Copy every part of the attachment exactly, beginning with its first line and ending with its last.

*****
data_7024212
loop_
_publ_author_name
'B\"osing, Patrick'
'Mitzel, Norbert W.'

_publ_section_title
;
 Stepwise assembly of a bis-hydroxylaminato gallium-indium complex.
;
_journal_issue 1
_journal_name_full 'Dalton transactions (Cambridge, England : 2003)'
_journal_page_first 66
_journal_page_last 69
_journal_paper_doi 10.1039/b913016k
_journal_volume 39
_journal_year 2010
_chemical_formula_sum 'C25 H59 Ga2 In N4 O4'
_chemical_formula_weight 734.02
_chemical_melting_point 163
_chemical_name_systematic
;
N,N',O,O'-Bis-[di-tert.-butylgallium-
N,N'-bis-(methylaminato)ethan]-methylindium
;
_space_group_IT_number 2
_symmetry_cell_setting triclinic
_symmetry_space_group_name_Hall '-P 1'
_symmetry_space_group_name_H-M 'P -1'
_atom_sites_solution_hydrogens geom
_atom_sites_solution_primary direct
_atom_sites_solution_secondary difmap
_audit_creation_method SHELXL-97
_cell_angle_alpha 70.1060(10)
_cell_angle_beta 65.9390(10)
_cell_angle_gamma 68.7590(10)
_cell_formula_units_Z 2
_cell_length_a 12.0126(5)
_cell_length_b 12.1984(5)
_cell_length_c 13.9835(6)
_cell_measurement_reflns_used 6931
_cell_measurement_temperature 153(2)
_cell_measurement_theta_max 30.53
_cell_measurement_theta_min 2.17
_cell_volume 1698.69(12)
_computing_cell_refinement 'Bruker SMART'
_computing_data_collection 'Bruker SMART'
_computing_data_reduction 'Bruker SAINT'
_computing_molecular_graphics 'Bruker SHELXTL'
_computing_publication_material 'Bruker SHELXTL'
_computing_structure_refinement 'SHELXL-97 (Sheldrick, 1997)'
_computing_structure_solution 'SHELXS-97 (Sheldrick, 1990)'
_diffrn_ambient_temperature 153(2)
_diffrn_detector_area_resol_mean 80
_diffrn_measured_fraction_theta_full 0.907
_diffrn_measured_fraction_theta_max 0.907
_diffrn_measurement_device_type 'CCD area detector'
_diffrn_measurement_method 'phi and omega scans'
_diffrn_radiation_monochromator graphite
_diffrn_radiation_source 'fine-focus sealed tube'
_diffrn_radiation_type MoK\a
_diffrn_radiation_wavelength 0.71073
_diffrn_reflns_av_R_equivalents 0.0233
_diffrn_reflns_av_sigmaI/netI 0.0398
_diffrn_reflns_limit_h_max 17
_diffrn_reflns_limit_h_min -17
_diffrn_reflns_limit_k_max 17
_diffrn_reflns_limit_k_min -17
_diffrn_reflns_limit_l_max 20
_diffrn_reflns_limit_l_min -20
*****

data_7024212
loop_
_publ_author_name
'B\"osing, Patrick'
'Mitzel, Norbert W.'

_publ_section_title
;
 Stepwise assembly of a bis-hydroxylaminato gallium-indium complex.
;
_journal_issue 1
_journal_name_full 'Dalton transactions (Cambridge, England : 2003)'
_journal_page_first 66
_journal_page_last 69
_journal_paper_doi 10.1039/b913016k
_journal_volume 39
_journal_year 2010
_chemical_formula_sum 'C25 H59 Ga2 In N4 O4'
_chemical_formula_weight 734.02
_chemical_melting_point 163
_chemical_name_systematic
;
N,N',O,O'-Bis-[di-tert.-butylgallium-
N,N'-bis-(methylaminato)ethan]-methylindium
;
_space_group_IT_number 2
_symmetry_cell_setting triclinic
_symmetry_space_group_name_Hall '-P 1'
_symmetry_space_group_name_H-M 'P -1'
_atom_sites_solution_hydrogens geom
_atom_sites_solution_primary direct
_atom_sites_solution_secondary difmap
_audit_creation_method SHELXL-97
_cell_angle_alpha 70.1060(10)
_cell_angle_beta 65.9390(10)
_cell_angle_gamma 68.7590(10)
_cell_formula_units_Z 2
_cell_length_a 12.0126(5)
_cell_length_b 12.1984(5)
_cell_length_c 13.9835(6)
_cell_measurement_reflns_used 6931
_cell_measurement_temperature 153(2)
_cell_measurement_theta_max 30.53
_cell_measurement_theta_min 2.17
_cell_volume 1698.69(12)
_computing_cell_refinement 'Bruker SMART'
_computing_data_collection 'Bruker SMART'
_computing_data_reduction 'Bruker SAINT'
_computing_molecular_graphics 'Bruker SHELXTL'
_computing_publication_material 'Bruker SHELXTL'
_computing_structure_refinement 'SHELXL-97 (Sheldrick, 1997)'
_computing_structure_solution 'SHELXS-97 (Sheldrick, 1990)'
_diffrn_ambient_temperature 153(2)
_diffrn_detector_area_resol_mean 80
_diffrn_measured_fraction_theta_full 0.907
_diffrn_measured_fraction_theta_max 0.907
_diffrn_measurement_device_type 'CCD area detector'
_diffrn_measurement_method 'phi and omega scans'
_diffrn_radiation_monochromator graphite
_diffrn_radiation_source 'fine-focus sealed tube'
_diffrn_radiation_type MoK\a
_diffrn_radiation_wavelength 0.71073
_diffrn_reflns_av_R_equivalents 0.0233
_diffrn_reflns_av_sigmaI/netI 0.0398
_diffrn_reflns_limit_h_max 17
_diffrn_reflns_limit_h_min -17
_diffrn_reflns_limit_k_max 17
_diffrn_reflns_limit_k_min -17
_diffrn_reflns_limit_l_max 20
_diffrn_reflns_limit_l_min -20